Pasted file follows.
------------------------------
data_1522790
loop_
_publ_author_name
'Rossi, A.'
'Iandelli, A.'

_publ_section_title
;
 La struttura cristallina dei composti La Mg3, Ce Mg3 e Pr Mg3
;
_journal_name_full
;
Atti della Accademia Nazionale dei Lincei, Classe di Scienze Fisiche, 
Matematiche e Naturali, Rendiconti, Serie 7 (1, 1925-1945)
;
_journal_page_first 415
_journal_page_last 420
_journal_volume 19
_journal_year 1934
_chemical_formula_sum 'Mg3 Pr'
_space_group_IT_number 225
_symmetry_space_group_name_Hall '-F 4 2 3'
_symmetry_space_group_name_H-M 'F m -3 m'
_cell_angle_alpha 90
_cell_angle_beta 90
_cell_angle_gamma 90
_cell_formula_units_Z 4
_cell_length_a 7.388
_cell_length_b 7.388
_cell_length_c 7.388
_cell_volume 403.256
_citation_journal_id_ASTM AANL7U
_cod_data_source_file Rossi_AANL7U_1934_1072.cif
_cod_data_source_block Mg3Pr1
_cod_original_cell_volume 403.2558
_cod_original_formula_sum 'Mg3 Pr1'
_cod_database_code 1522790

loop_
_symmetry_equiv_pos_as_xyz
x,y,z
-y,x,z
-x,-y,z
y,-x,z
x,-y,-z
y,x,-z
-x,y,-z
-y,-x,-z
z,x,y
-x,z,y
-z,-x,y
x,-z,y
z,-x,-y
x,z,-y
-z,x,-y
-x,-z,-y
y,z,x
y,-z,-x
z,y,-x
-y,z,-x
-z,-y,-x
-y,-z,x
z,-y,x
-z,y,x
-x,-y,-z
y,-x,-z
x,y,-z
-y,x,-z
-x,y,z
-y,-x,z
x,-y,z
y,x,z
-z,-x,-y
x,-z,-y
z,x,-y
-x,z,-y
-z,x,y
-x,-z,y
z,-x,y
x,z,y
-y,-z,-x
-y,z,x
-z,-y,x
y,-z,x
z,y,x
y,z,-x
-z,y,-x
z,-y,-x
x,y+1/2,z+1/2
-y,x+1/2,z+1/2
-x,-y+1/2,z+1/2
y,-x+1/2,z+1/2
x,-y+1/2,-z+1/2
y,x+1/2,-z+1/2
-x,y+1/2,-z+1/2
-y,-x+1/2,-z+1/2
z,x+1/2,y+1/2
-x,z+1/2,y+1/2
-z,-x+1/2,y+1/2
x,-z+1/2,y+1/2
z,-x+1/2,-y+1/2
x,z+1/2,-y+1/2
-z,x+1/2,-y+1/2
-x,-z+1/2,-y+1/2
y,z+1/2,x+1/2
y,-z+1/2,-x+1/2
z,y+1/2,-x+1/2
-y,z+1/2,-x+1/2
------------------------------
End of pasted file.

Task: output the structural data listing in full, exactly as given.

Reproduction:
data_1522790
loop_
_publ_author_name
'Rossi, A.'
'Iandelli, A.'

_publ_section_title
;
 La struttura cristallina dei composti La Mg3, Ce Mg3 e Pr Mg3
;
_journal_name_full
;
Atti della Accademia Nazionale dei Lincei, Classe di Scienze Fisiche, 
Matematiche e Naturali, Rendiconti, Serie 7 (1, 1925-1945)
;
_journal_page_first 415
_journal_page_last 420
_journal_volume 19
_journal_year 1934
_chemical_formula_sum 'Mg3 Pr'
_space_group_IT_number 225
_symmetry_space_group_name_Hall '-F 4 2 3'
_symmetry_space_group_name_H-M 'F m -3 m'
_cell_angle_alpha 90
_cell_angle_beta 90
_cell_angle_gamma 90
_cell_formula_units_Z 4
_cell_length_a 7.388
_cell_length_b 7.388
_cell_length_c 7.388
_cell_volume 403.256
_citation_journal_id_ASTM AANL7U
_cod_data_source_file Rossi_AANL7U_1934_1072.cif
_cod_data_source_block Mg3Pr1
_cod_original_cell_volume 403.2558
_cod_original_formula_sum 'Mg3 Pr1'
_cod_database_code 1522790

loop_
_symmetry_equiv_pos_as_xyz
x,y,z
-y,x,z
-x,-y,z
y,-x,z
x,-y,-z
y,x,-z
-x,y,-z
-y,-x,-z
z,x,y
-x,z,y
-z,-x,y
x,-z,y
z,-x,-y
x,z,-y
-z,x,-y
-x,-z,-y
y,z,x
y,-z,-x
z,y,-x
-y,z,-x
-z,-y,-x
-y,-z,x
z,-y,x
-z,y,x
-x,-y,-z
y,-x,-z
x,y,-z
-y,x,-z
-x,y,z
-y,-x,z
x,-y,z
y,x,z
-z,-x,-y
x,-z,-y
z,x,-y
-x,z,-y
-z,x,y
-x,-z,y
z,-x,y
x,z,y
-y,-z,-x
-y,z,x
-z,-y,x
y,-z,x
z,y,x
y,z,-x
-z,y,-x
z,-y,-x
x,y+1/2,z+1/2
-y,x+1/2,z+1/2
-x,-y+1/2,z+1/2
y,-x+1/2,z+1/2
x,-y+1/2,-z+1/2
y,x+1/2,-z+1/2
-x,y+1/2,-z+1/2
-y,-x+1/2,-z+1/2
z,x+1/2,y+1/2
-x,z+1/2,y+1/2
-z,-x+1/2,y+1/2
x,-z+1/2,y+1/2
z,-x+1/2,-y+1/2
x,z+1/2,-y+1/2
-z,x+1/2,-y+1/2
-x,-z+1/2,-y+1/2
y,z+1/2,x+1/2
y,-z+1/2,-x+1/2
z,y+1/2,-x+1/2
-y,z+1/2,-x+1/2